Tears can be a sign of joy or sadness, but they are much more than just that. Tears are a crucial part of your vision and eye health. They function to lubricate the eye, deliver oxygen to the cornea, flush away debris, provide antibacterial agents, promote healing and help maintain visual clarity. Not bad for a few drops of liquid.
Tears are produced in small glands under the upper eyelid. Excess tears flow into small drainage ducts in the inner corners of the eyelids. These drain in the back of the nose. Tears are made up of three layers: oil, water and mucus with each component having a function. The outer oil layer helps prevent evaporation of the water layer which contains proteins to nourish the eye. The final layer provides a mucous coating over the cornea spread evenly and also limits evaporation.
If your eyes are constantly dry, irritated, feel scratchy or gritty, it could be dry eye syndrome. This is quite common especially after age 40 but quite treatable. Dry eyes could be caused by a change in the composition of the tears, decreased production or rapid evaporation. Certain diseases such as Parkinson’s can reduce blinking leading to dryness. Dry eye syndrome can also be a side effect of some drugs including beta blockers, diuretics, antihistamines and certain antidepressants. Environmental factors such as smoke or wind could also be causing irritation.
There are a number of steps we can take to reduce dry eye. First, and it may sound obvious, but we often do not blink enough. Think of the times you are staring at a computer screen or deeply engrossed in a book: are you blinking enough? Remember to blink, take eye breaks regularly, look around and maybe even roll your eyes (as you may be doing now). People who wear contact lenses might switch to glasses for a few hours a day or longer. This will rest the eye and improve tear action. If the air is especially dry, consider using a humidifier to increase moisture levels.
There are many over-the-counter medications that can help; choose one that is preservative-free. They are offered in different viscosities and formulations. Thinner solutions work faster but last a shorter time. One thing to avoid if you have dry eye is any solution that promises to ‘get the red out’ as it will probably contain a decongestant and may worsen dry eyes. You can also try lubricating ointments.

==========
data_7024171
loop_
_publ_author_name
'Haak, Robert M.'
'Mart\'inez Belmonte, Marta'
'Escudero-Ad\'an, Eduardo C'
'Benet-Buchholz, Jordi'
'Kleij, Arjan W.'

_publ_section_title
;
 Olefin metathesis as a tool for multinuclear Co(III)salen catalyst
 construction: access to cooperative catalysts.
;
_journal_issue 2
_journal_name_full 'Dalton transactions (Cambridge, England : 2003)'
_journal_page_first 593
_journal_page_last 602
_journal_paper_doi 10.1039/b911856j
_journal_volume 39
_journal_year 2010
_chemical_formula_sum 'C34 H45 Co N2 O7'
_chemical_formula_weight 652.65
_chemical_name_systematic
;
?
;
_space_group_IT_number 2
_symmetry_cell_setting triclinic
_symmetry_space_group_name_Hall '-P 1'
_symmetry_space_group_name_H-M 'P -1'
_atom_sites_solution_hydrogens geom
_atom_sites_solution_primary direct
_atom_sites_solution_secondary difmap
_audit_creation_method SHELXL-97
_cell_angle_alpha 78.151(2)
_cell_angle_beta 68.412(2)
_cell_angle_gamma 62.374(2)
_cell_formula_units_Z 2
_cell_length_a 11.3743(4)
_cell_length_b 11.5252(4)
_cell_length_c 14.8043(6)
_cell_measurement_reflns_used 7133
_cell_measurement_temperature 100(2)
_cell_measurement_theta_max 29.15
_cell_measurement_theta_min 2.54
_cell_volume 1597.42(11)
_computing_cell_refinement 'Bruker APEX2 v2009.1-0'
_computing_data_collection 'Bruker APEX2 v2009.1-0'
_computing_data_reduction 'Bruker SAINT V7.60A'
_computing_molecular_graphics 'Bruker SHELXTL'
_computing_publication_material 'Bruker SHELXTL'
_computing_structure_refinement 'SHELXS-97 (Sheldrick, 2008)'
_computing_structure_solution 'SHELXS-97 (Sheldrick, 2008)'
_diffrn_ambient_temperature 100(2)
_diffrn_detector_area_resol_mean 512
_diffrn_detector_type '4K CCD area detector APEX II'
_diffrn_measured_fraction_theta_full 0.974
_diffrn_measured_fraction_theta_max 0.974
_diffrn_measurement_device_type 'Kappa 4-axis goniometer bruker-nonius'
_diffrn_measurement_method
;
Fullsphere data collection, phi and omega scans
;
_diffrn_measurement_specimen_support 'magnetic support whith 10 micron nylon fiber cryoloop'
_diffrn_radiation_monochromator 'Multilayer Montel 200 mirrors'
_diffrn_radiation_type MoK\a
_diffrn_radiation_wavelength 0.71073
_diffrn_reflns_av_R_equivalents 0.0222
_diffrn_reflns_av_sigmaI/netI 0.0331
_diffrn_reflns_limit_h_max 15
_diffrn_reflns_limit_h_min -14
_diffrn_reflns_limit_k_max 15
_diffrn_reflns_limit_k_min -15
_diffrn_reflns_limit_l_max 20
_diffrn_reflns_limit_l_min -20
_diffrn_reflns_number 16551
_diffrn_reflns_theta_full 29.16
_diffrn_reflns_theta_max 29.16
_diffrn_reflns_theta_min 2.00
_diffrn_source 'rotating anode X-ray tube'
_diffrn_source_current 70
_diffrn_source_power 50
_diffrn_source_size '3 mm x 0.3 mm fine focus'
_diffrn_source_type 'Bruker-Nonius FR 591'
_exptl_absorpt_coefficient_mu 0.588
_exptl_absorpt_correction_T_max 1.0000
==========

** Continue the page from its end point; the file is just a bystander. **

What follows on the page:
Another idea that could help if the problem includes blockage of the tear glands is a warm compress on the lids. This can melt semi-solid secretions that are blocking the tear glands. And it feels great, too. One ‘solution’ to watch for is a dietary supplement that promises to help dry eye syndrome — there is little or no clinical support for this claim.
If the dry eye problem is not improved by these self-treatment measures, it is probably time to visit your doctor who may refer you to an eye specialist such as an ophthalmologist or optometrist. They will provide a more in-depth evaluation of the problem and may recommend prescription medication to help.
For most people, self-treatment works perfectly well to reduce dry eyes. Think about your eyes, blink often and remember that tears are much more than little drops of salty fluid generated by intense joy or sadness.
Written by Dr. Paul Martiquet, Medical Health Officer for Rural Vancouver Coastal Health including Powell River, the Sunshine Coast, Sea-to-Sky, Bella Bella and Bella Coola.